Towards more effective online environmental information provision through tailored Natural Language Generation: Profiles of Scottish river user groups and an evaluative online experiment
Arts, K.A.J. ; Macleod, C.J.A. ; Ioris, A.A.R. ; Han, X. ; Sripada, S. ; Braga, J.F. ; Maffey, Georgina ; Jekjantuk, N. ; Zeng, Cheng ; Wal, R. van der - \ 2019
Science of the Total Environment 673 (2019). - ISSN 0048-9697 - p. 643 - 655.
As a result of societal transformations, political governance shifts, and advances in ICT, online information has become crucial in efforts by public authorities to make citizens better stewards of the environment. Yet, their environmental information provision may not always be attuned to end users' rationales, behaviours and appreciations. This study revolves around dynamic river level information provided by an environmental regulator – updated once a day or more, and collected by a sensor network of 333 gauging stations along 232 Scottish rivers. Employing an elaborate mixed methods approach with qualitative and quantitative elements, we examined if profiling of web page user groups and the subsequent employment of a specially designed Natural Language Generation (NLG) system could foster more effective online information provision. We identified profiles for the three main user groups: fishing, flood risk related, and paddling. The existence of well-distinguishable rationales and characteristics was in itself an argument for profiling; the same river level information was used in entirely different ways by the three groups. We subsequently constructed an advanced online experiment that implemented NLG based on live river level data. We found that textual information can be of much value in translating dynamic technical information into straightforward messages for the specific purposes of the user groups. We conclude that tailored NLG could be widely used in more effective online environmental information provision, and we provide five practical recommendations for public authorities and other information providers.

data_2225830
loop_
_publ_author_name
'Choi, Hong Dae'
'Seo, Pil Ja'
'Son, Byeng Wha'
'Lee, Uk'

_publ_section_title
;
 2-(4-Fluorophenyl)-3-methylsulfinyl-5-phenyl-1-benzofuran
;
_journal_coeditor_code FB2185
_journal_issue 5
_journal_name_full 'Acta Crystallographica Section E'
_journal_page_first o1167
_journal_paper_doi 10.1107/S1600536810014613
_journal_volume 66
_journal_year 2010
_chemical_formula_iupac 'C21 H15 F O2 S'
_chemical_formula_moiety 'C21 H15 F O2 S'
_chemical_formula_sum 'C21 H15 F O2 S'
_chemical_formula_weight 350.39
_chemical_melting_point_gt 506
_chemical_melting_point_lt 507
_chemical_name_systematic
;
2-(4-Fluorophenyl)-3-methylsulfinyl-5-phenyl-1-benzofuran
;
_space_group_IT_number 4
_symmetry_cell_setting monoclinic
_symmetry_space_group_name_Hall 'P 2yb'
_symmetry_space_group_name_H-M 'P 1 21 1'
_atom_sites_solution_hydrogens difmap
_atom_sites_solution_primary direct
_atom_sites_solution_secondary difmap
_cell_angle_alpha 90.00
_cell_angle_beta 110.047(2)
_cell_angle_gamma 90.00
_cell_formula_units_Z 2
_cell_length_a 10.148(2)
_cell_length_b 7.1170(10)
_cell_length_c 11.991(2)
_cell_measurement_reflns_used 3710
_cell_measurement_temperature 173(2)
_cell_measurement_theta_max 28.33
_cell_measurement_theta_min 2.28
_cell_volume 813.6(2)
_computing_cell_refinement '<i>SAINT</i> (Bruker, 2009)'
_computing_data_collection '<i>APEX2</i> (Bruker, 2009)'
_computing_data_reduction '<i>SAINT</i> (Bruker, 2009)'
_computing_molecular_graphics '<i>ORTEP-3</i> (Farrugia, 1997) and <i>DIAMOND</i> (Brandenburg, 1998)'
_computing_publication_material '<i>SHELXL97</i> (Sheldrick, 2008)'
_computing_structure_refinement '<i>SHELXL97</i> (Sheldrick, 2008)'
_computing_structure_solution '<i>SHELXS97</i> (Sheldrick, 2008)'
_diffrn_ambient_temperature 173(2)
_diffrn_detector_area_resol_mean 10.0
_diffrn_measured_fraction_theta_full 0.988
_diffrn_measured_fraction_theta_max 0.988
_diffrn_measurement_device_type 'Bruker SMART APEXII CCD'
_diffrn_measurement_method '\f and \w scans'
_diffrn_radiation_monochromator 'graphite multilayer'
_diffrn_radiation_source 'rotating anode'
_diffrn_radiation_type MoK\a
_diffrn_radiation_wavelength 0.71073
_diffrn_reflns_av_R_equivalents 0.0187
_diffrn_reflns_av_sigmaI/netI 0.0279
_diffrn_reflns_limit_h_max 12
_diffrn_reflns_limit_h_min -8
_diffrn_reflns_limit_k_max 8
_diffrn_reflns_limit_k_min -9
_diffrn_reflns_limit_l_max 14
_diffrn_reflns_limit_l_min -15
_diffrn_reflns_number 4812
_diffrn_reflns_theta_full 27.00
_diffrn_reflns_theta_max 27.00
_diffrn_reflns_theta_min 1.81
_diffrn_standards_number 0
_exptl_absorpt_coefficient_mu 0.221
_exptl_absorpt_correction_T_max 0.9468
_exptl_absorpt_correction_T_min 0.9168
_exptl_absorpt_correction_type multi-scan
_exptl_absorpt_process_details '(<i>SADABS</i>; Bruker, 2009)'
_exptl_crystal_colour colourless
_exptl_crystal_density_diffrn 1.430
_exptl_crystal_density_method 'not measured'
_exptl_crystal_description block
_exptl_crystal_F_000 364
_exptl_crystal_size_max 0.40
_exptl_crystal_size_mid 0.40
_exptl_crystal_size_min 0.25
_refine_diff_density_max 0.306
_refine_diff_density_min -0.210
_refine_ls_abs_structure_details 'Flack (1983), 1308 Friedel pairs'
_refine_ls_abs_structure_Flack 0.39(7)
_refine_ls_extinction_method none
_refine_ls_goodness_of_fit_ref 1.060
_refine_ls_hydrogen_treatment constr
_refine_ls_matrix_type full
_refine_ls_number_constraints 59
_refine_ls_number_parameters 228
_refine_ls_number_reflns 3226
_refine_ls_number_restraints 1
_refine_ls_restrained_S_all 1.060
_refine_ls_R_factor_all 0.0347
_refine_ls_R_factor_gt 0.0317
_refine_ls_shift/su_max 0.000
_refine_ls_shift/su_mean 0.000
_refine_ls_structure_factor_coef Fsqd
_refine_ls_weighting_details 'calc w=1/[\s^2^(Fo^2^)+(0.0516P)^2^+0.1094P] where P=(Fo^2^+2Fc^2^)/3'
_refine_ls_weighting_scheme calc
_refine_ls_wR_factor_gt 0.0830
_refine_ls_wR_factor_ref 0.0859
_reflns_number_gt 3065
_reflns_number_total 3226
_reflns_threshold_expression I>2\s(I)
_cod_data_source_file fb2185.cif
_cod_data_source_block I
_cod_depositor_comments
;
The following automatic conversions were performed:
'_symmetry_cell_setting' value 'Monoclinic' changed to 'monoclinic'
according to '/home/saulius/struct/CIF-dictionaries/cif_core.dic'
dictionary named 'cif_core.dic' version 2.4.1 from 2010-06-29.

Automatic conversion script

Samen leren om samen beter te beheren: case study : Een groepsgesprek over de waarde van water in de waterhouderij Walcheren, Zeeland
Nikkels, M.J. ; Sommeijer, M. ; Klap, Vincent ; Moerman, Tim ; Arts, Marco - \ 2019
Water Governance (2019)1. - ISSN 2211-0224 - p. 50 - 53.
Fungicides: An Overlooked Pesticide Class?
Zubrod, Jochen P. ; Bundschuh, Mirco ; Arts, Gertie ; Brühl, Carsten A. ; Imfeld, Gwenaël ; Knäbel, Anja ; Payraudeau, Sylvain ; Rasmussen, Jes J. ; Rohr, Jason ; Scharmüller, Andreas ; Smalling, Kelly ; Stehle, Sebastian ; Schulz, Ralf ; Schäfer, Ralf B. - \ 2019
Environmental Science and Technology 53 (2019)7. - ISSN 0013-936X - p. 3347 - 3365.

Fungicides are indispensable to global food security and their use is forecasted to intensify. Fungicides can reach aquatic ecosystems and occur in surface water bodies in agricultural catchments throughout the entire growing season due to their frequent, prophylactic application. However, in comparison to herbicides and insecticides, the exposure to and effects of fungicides have received less attention. We provide an overview of the risk of fungicides to aquatic ecosystems covering fungicide exposure (i.e., environmental fate, exposure modeling, and mitigation measures) as well as direct and indirect effects of fungicides on microorganisms, macrophytes, invertebrates, and vertebrates. We show that fungicides occur widely in aquatic systems, that the accuracy of predicted environmental concentrations is debatable, and that fungicide exposure can be effectively mitigated. We additionally demonstrate that fungicides can be highly toxic to a broad range of organisms and can pose a risk to aquatic biota. Finally, we outline central research gaps that currently challenge our ability to predict fungicide exposure and effects, promising research avenues, and shortcomings of the current environmental risk assessment for fungicides.

T-labs and climate change narratives: Co-researcher qualities in transgressive action-research
Macintyre, Thomas ; Monroy, T. ; Coral, D. ; Zethelius, M. ; Tassone, V.C. ; Wals, A.E.J. - \ 2019
Action Research 17 (2019)1. - ISSN 1476-7503 - p. 63 - 86.